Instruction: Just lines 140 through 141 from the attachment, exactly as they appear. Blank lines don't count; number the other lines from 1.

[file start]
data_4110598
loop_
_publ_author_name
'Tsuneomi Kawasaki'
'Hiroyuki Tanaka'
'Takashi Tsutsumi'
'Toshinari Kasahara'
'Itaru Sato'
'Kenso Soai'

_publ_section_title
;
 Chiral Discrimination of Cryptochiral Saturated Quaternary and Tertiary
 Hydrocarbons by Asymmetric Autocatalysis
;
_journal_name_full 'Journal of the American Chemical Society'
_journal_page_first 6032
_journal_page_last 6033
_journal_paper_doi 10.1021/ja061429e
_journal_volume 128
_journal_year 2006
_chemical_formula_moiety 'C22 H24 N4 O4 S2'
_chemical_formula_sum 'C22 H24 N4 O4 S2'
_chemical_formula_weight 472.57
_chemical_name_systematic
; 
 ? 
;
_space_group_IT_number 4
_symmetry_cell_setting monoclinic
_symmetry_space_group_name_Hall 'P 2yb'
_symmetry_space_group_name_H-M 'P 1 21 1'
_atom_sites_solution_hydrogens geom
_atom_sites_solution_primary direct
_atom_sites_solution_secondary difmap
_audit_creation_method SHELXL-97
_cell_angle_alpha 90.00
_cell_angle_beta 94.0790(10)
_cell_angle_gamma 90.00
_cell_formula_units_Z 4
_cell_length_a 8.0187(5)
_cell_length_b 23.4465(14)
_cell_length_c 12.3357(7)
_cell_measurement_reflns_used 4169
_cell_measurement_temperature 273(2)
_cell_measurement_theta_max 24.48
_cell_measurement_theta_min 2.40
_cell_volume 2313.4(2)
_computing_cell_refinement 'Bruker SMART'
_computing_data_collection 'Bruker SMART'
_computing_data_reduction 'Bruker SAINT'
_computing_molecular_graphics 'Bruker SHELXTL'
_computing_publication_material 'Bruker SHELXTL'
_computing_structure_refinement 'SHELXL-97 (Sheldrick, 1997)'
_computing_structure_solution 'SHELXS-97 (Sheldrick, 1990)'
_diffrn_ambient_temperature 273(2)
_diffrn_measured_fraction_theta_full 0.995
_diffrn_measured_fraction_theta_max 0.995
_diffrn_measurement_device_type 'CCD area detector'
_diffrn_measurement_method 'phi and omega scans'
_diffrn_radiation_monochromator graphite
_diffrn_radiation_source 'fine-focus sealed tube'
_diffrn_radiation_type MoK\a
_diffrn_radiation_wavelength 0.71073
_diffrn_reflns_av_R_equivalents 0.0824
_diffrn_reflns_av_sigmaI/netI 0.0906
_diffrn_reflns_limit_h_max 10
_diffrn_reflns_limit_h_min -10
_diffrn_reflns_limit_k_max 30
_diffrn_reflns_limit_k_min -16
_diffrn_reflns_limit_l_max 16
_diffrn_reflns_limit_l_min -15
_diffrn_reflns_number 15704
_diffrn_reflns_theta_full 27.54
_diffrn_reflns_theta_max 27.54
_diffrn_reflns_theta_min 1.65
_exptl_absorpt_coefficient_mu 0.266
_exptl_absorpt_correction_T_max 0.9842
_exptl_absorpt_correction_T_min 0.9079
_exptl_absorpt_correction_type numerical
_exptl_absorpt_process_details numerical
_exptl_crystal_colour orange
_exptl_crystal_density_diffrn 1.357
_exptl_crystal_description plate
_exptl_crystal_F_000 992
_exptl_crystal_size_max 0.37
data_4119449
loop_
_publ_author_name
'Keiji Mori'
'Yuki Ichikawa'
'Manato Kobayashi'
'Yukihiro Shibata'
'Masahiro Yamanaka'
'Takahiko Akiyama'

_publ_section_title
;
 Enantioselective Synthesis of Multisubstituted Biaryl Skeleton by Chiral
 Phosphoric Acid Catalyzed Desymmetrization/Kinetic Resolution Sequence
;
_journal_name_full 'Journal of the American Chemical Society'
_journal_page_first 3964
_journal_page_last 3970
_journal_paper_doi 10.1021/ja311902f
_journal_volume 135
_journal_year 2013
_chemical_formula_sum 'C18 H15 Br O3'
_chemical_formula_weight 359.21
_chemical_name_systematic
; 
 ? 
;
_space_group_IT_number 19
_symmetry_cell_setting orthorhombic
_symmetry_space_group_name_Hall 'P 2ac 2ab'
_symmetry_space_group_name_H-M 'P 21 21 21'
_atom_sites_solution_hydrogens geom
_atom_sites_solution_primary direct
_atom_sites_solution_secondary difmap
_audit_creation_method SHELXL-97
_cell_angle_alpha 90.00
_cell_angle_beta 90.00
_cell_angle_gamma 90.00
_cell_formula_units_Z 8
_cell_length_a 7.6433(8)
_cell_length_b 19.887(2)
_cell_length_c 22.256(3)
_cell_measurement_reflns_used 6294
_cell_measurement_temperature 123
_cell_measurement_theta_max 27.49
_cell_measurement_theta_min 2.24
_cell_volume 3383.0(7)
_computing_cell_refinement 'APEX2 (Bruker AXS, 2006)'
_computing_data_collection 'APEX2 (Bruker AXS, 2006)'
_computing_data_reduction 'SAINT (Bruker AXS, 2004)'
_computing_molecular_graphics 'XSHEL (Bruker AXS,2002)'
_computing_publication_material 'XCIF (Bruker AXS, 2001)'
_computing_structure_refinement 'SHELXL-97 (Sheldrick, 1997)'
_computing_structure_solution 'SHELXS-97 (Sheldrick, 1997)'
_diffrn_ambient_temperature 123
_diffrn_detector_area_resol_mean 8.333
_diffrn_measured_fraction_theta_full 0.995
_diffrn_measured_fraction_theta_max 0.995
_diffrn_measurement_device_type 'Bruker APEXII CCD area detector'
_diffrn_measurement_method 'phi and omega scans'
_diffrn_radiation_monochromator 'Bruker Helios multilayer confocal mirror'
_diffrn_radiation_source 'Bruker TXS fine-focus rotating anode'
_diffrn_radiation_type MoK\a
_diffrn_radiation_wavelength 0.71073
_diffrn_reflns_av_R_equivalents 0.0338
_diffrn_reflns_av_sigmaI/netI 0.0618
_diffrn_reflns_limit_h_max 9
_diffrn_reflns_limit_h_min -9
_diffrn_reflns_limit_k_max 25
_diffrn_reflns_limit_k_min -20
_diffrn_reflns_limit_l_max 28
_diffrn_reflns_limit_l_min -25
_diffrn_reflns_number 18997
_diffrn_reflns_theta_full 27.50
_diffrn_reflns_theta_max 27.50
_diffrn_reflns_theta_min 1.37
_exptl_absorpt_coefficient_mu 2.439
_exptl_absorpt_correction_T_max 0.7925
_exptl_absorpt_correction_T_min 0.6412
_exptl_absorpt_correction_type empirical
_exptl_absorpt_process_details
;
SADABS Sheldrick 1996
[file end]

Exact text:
_diffrn_detector_area_resol_mean 8.333
_diffrn_measured_fraction_theta_full 0.995